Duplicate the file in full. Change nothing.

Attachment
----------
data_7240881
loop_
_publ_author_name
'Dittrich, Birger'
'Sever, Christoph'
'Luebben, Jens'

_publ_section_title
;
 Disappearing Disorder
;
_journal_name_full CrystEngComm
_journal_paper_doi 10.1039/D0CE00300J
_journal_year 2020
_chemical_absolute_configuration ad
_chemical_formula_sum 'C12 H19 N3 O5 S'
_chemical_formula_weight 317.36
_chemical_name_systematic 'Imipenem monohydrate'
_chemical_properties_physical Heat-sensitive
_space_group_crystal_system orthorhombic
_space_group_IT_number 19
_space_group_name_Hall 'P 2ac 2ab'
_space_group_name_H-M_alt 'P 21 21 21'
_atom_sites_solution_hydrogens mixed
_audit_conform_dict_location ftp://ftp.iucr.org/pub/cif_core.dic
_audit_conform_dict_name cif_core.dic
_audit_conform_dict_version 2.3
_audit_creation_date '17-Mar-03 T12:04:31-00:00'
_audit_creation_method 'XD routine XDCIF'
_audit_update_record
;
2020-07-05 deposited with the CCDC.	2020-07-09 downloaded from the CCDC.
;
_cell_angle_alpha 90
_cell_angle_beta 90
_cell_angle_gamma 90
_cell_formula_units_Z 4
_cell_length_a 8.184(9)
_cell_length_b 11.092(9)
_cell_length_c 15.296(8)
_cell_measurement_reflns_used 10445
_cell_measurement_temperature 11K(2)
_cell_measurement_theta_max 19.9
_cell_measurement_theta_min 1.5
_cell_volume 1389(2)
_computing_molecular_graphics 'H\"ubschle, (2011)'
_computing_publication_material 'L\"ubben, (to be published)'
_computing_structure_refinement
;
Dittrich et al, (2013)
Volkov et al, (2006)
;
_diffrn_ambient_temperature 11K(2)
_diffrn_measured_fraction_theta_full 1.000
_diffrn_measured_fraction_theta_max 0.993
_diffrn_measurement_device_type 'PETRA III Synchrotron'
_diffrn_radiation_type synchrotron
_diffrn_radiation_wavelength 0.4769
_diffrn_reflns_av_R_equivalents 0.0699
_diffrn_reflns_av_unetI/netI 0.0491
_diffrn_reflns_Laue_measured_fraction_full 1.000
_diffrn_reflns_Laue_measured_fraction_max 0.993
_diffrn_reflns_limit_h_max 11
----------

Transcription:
data_7240881
loop_
_publ_author_name
'Dittrich, Birger'
'Sever, Christoph'
'Luebben, Jens'

_publ_section_title
;
 Disappearing Disorder
;
_journal_name_full CrystEngComm
_journal_paper_doi 10.1039/D0CE00300J
_journal_year 2020
_chemical_absolute_configuration ad
_chemical_formula_sum 'C12 H19 N3 O5 S'
_chemical_formula_weight 317.36
_chemical_name_systematic 'Imipenem monohydrate'
_chemical_properties_physical Heat-sensitive
_space_group_crystal_system orthorhombic
_space_group_IT_number 19
_space_group_name_Hall 'P 2ac 2ab'
_space_group_name_H-M_alt 'P 21 21 21'
_atom_sites_solution_hydrogens mixed
_audit_conform_dict_location ftp://ftp.iucr.org/pub/cif_core.dic
_audit_conform_dict_name cif_core.dic
_audit_conform_dict_version 2.3
_audit_creation_date '17-Mar-03 T12:04:31-00:00'
_audit_creation_method 'XD routine XDCIF'
_audit_update_record
;
2020-07-05 deposited with the CCDC.	2020-07-09 downloaded from the CCDC.
;
_cell_angle_alpha 90
_cell_angle_beta 90
_cell_angle_gamma 90
_cell_formula_units_Z 4
_cell_length_a 8.184(9)
_cell_length_b 11.092(9)
_cell_length_c 15.296(8)
_cell_measurement_reflns_used 10445
_cell_measurement_temperature 11K(2)
_cell_measurement_theta_max 19.9
_cell_measurement_theta_min 1.5
_cell_volume 1389(2)
_computing_molecular_graphics 'H\"ubschle, (2011)'
_computing_publication_material 'L\"ubben, (to be published)'
_computing_structure_refinement
;
Dittrich et al, (2013)
Volkov et al, (2006)
;
_diffrn_ambient_temperature 11K(2)
_diffrn_measured_fraction_theta_full 1.000
_diffrn_measured_fraction_theta_max 0.993
_diffrn_measurement_device_type 'PETRA III Synchrotron'
_diffrn_radiation_type synchrotron
_diffrn_radiation_wavelength 0.4769
_diffrn_reflns_av_R_equivalents 0.0699
_diffrn_reflns_av_unetI/netI 0.0491
_diffrn_reflns_Laue_measured_fraction_full 1.000
_diffrn_reflns_Laue_measured_fraction_max 0.993
_diffrn_reflns_limit_h_max 11